In this Best Trail Running Shoes Buyer’s Guide, the Nike Zegama stands out for its exceptional performance on technical trails. At $170, it combines a rugged grip, responsive ZoomX cushioning, and a breathable upper for ultimate trail comfort.

The deep, claw-like lugs ensure superior traction across all terrains, while the lightweight design (10.1 oz for a US Men’s size 9) and 4mm drop enhance its responsive feel. It’s an ideal choice for runners seeking a shoe that offers both protection and performance on demanding trails and over longer distances.

HOKA Mafate Speed 4 review Trail and Kale web wm 2

4. HOKA Mafate Speed 4 ($185)

Drop: 4mm / Weight: 10.4oz (295g) / Support Type: Neutral.

To learn more about these great trail running shoes, read my HOKA Mafate Speed 4 review.

The Mafate Speed 4 has that perfect heel-to-toe drop of 4mm and is extremely lightweight considering all the cushioning they have, weighing in at 10.4oz.

The tread on these best trail running shoes is incredibly sticky, and the lugs are deep enough to dig into wet mud and loose trail debris – this means total confidence on steep descents.

HOKA Running shoes tend to be very cushioned and lightweight, so when they added this aggressive outsole I was so excited because I just knew it would be a winner for me!

In case you hadn’t noticed from our previous content, I’m a trail runner who loves most kinds of trails but particularly loves steep ascents and descents with technical terrain. That’s what really gets my heart racing! 🙂 It also means that during challenging climbs, the Mafate Speed 4 is able to dig into the trail and provide you with the traction required to ascend quickly.

Then there’s the midsole cushioning on these trail running shoes that has just the right amount of protection and comfort underfoot to give trail runners a smooth enjoyable ride when running on the road, and hard-packed trails, while maintaining a very responsive ride with total control.

The stack height is at the level where the cushioning is plentiful, yet there’s none of that lateral roll when running over technical terrain – it’s just a really damn great trail feel! If you’re a trail runner who wants one of the best trail running shoes available right now, these are for you!

Salomon S Lab Ultra 3 review for web 21

5. Salomon S-Lab Ultra 3 ($180)

Drop: 8mm / Weight: 10.2oz (290g) / Support Type: Neutral.

To learn more about them, read my Salomon S Lab Ultra 3 review.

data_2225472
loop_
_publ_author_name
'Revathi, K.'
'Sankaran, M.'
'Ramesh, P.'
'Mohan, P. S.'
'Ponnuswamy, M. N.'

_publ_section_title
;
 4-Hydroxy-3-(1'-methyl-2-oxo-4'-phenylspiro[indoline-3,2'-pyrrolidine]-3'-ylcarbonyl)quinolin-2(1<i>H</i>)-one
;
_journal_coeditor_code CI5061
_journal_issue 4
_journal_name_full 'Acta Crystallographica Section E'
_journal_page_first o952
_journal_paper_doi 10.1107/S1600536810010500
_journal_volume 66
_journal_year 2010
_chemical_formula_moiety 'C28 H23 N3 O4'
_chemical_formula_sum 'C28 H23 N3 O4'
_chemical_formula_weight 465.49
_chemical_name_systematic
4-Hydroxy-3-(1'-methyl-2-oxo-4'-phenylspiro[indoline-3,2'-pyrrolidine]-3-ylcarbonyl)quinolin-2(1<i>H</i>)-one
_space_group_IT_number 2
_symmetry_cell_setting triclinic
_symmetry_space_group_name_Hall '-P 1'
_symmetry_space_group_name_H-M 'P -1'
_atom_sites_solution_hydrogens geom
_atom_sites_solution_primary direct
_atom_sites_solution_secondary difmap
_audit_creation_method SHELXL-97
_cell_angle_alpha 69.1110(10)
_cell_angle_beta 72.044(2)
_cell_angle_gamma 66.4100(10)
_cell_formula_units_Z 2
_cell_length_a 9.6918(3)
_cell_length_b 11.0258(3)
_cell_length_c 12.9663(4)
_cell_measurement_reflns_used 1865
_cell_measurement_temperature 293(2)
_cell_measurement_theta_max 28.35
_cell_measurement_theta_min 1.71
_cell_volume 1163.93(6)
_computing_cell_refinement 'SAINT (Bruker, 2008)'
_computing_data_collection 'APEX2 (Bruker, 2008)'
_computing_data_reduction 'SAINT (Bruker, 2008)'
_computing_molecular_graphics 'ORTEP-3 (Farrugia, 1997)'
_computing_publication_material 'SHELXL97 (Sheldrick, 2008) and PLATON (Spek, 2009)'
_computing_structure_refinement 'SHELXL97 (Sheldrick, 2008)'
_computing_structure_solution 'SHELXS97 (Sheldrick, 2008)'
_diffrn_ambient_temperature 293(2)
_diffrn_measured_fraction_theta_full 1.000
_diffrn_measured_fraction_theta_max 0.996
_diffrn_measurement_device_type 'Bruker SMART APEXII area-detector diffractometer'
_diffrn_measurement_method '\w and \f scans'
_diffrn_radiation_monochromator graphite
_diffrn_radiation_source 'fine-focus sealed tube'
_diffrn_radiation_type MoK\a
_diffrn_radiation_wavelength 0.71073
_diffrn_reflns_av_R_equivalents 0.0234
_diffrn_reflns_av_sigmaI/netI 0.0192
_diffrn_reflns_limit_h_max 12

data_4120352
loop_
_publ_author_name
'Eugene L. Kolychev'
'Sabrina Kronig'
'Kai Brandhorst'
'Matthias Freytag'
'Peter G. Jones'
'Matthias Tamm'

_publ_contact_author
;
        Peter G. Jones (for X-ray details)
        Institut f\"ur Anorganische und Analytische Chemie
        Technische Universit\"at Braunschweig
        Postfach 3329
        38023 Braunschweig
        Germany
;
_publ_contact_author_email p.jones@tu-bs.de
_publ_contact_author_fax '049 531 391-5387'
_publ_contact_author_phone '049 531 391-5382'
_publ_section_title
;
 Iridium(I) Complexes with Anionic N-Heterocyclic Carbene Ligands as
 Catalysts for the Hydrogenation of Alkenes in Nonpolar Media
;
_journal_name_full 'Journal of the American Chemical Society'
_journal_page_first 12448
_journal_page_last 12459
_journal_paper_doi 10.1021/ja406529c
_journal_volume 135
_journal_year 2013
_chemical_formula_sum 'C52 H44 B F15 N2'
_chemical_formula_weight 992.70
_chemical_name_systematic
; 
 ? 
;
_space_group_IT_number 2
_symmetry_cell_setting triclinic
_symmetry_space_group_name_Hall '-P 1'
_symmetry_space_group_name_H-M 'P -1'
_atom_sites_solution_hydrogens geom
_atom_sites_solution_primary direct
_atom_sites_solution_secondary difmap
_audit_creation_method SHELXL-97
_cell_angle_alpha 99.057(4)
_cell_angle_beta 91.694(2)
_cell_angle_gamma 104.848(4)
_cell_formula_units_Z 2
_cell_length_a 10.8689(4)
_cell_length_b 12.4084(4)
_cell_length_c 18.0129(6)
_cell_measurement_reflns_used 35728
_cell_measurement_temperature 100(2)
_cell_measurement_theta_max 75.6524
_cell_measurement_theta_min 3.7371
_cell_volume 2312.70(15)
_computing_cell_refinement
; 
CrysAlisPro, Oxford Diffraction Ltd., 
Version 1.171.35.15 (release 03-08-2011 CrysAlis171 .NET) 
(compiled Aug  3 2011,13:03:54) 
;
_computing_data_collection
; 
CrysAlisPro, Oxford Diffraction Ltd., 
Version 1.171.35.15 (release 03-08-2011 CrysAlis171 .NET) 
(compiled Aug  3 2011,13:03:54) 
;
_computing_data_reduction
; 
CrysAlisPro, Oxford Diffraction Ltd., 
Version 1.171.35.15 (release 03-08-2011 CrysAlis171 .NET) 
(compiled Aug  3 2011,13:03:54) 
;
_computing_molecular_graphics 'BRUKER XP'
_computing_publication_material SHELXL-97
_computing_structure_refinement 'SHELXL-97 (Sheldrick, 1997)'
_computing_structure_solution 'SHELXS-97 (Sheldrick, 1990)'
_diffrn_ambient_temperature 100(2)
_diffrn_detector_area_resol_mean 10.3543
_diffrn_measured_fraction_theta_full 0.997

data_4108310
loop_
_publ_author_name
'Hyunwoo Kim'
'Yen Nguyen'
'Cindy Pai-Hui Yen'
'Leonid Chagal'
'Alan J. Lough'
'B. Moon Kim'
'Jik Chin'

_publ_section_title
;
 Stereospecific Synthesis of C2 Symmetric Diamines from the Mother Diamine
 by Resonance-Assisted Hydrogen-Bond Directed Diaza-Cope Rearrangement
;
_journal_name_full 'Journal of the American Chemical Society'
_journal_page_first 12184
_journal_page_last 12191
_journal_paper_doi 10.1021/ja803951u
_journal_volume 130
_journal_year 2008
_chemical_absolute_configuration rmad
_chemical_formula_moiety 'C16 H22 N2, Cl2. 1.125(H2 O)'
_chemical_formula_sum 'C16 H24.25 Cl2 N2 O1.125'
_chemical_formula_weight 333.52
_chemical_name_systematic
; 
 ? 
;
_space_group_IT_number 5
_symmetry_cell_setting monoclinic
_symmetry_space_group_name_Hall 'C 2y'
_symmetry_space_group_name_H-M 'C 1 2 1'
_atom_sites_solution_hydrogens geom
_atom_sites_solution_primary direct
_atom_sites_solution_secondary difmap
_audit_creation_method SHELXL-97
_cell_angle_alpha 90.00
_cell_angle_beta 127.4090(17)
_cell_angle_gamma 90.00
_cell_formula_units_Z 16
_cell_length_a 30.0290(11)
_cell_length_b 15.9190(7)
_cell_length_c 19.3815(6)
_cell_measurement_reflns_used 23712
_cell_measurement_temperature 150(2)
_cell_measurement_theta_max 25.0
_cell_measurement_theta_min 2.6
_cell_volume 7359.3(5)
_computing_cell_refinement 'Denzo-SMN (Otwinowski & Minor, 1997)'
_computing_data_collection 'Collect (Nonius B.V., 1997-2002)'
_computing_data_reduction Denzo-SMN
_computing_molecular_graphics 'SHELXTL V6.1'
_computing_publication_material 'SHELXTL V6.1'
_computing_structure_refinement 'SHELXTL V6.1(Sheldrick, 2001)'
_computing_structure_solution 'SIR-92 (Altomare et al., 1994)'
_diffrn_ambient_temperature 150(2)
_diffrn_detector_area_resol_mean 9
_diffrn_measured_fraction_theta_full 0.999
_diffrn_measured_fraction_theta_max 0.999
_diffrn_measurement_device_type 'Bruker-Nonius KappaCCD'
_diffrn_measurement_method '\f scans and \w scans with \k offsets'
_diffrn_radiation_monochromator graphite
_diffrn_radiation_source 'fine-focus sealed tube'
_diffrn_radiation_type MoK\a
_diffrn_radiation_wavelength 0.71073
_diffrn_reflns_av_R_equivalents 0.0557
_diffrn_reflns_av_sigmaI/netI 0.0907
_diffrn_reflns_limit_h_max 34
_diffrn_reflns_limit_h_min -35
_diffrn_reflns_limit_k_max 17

The Salomon S-Lab Ultra 3 is one of those running shoes that’s so comfortable it feels like a road running shoe.

This is to some degree down to the very breathable, lightweight upper and the long-lasting foam that provides soft cushioning and protection for long-distance trail running whether 5k to ultra marathons. The outsole of these unisex Salomon trail running shoes is built for a wide variety of surfaces, and it really does handle it all very well, whether wet, dry, hard or loose and offers long-term durability.

This shoe is expensive, but when you think about how durable the outsole is, you’re actually getting a great value for money when compared to other less-expensive trail shoes which can wear down more quickly.

The Salomon S/Lab Ultra 3 haa a built-in gaiter to stop debris from getting in. It closes around your ankle very effectively, where some other brands fail to manage with with their built in gaiters. Assuming you’re not looking for a trail running shoe with loads of cushioning, these are excellent running shoes that will do it all.

Salomon Ultra Glide 2 review

6. Salomon Ultra Glide 2 ($150)

Drop: 6mm / Weight: 11.9oz (337g) for men’s size US 9 / Support Type: Neutral

To learn more about these mixed-terrain ultra shoes, read my in-depth Salomon Ultra Glide 2 review.

The Salomon Ultra Glide 2 is a fantastic choice for trail runners seeking an all-terrain running shoe at a reasonable price of $150. The redesigned upper addresses the previous version’s minor issues, resulting in an even better fit and performance on steep descents.

One of the standout features of the Ultra Glide 2 is its exceptional Contragrip outsole, which ensures remarkable traction on various surfaces. This shoe is also a great value, offering numerous features at a competitive price point.

Salomon has improved the toe box, providing a more spacious and comfortable fit compared to previous models, and the quick lace system remains reliable and convenient, making it easy to secure the perfect fit and stow away excess lace into the tongues pocket pouch.

Overall, the Salomon Ultra Glide 2 is a significant improvement over its predecessor, offering an enhanced upper design, excellent traction, and a comfortable fit. It’s a top choice for trail runners looking for a versatile and affordable shoe that will allow you to run longer on the trails.

Nike Terra Kiger 9 review 8

7. Nike Kiger 9 ($150)

Drop: 4.5mm / Weight: 9.9 oz (280g) / Support Type: Neutral.

To learn more about these trail running shoes, read our Nike Kiger 9 review.